Monday, January 16, 2012

The Persistence Of Both Teacher Effects And Misinterpretations Of Research About Them

Here's a response Matthew Di Carlo on the Albert Shanker Institute blog, which I expected to be much more critical than it is:

In a new National Bureau of Economic Research working paper on teacher value-added, researchers Raj Chetty, John Friedman and Jonah Rockoff present results from their analysis of anincredibly detailed dataset linking teachers and students in one large urban school district. The data include students' testing results between 1991 and 2009, as well as proxies for future student outcomes, mostly from tax records, including college attendance (whether they were reported to have paid tuition or received scholarships), childbearing (whether they claimed dependents) and eventual earnings (as reported on the returns). Needless to say, the actual analysis includes only those students for whom testing data were available, and who could be successfully linked with teachers (with the latter group of course limited to those teaching math or reading in grades 4-8).

The paper caused a remarkable stir last week, and for good reason: It's one of the most dense, important and interesting analyses on this topic in a very long time. Much of the reaction, however, was less than cautious, specifically the manner in which the research findings were interpreted to support actual policy implications (also see Bruce Baker's excellent post).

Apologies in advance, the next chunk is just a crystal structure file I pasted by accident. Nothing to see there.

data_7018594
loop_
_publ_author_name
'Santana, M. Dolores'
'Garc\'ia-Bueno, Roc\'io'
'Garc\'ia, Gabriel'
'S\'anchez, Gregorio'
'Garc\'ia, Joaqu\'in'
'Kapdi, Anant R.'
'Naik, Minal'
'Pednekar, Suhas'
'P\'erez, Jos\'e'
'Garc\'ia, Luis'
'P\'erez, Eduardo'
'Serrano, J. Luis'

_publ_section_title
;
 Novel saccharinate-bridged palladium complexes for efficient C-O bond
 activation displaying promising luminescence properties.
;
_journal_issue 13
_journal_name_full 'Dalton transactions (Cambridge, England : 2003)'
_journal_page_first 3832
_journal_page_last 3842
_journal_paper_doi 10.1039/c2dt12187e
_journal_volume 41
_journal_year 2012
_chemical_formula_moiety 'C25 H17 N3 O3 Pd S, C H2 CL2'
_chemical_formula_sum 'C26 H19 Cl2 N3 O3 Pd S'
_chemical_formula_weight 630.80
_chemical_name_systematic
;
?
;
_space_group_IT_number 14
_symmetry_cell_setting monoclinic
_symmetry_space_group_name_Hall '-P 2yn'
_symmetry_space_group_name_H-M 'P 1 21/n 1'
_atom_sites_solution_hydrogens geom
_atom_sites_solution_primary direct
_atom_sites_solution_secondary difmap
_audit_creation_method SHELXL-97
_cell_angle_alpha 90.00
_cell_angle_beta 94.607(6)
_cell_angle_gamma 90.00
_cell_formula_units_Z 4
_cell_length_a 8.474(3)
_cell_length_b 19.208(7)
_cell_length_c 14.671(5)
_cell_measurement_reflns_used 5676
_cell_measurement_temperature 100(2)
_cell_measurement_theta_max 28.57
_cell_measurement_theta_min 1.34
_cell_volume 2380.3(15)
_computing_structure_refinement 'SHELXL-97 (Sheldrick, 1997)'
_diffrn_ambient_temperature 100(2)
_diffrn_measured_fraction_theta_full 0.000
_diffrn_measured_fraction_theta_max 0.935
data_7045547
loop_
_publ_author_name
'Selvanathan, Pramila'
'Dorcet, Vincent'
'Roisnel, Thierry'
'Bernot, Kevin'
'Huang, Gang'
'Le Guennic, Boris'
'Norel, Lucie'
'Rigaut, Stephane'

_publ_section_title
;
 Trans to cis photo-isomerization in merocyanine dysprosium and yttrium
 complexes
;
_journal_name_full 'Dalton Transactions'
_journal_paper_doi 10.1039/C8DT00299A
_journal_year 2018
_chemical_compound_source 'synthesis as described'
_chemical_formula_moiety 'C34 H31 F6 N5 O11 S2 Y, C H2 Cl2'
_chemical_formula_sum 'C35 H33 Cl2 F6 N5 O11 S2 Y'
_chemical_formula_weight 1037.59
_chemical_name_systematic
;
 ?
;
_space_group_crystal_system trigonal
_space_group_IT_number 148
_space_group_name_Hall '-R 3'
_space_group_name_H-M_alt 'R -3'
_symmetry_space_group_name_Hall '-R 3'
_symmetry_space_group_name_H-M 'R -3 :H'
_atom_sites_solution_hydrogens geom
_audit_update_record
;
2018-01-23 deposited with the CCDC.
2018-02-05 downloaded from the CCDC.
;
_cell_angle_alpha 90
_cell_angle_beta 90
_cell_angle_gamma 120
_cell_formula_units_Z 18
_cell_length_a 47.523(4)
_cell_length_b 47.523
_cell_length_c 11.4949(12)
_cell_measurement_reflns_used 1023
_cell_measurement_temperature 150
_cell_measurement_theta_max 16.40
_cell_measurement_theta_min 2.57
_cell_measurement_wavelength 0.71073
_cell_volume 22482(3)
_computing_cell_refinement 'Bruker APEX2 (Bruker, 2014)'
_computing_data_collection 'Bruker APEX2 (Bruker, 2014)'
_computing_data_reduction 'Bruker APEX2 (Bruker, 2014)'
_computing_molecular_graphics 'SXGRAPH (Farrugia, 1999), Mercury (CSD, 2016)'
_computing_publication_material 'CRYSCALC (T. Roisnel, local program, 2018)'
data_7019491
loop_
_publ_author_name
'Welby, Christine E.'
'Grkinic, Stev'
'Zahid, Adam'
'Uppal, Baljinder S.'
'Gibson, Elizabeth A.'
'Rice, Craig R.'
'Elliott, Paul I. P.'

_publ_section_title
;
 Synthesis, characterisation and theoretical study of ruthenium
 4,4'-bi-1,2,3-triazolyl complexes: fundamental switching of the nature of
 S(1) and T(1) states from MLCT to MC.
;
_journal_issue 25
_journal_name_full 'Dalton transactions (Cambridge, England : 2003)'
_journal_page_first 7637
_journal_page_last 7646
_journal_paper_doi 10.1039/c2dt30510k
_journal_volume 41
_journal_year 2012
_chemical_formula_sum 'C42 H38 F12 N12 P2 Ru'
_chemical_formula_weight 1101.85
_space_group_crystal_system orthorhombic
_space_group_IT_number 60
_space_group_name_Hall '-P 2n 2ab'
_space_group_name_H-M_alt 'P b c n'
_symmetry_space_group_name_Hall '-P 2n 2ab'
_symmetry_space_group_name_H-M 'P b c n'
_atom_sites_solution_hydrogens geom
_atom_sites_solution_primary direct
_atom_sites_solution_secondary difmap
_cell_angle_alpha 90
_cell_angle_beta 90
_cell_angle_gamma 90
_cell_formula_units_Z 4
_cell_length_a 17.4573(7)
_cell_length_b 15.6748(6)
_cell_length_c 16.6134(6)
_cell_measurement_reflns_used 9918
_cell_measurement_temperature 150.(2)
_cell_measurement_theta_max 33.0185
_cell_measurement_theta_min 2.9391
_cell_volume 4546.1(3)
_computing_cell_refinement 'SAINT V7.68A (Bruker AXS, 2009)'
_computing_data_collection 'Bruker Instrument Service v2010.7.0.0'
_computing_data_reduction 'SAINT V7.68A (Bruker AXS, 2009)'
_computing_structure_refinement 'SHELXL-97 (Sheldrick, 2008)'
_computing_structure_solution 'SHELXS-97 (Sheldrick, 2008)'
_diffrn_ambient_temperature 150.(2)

What this paper shows – using an extremely detailed dataset and sophisticated, thoroughly-documented methods – is that teachers matter, perhaps in ways that some didn't realize. What it does not show is how to measure and improve teacher quality, which are still open questions. This is a crucial distinction, one which has been discussed on this blog numerous times (alsohere and here), as it is frequently obscured or outright ignored in discussions of how research findings should inform concrete education policy.

The Persistence Of Both Teacher Effects And Misinterpretations Of Research About Them

Posted by Matthew Di Carlo on January 8, 2012

 Subscribe in a reader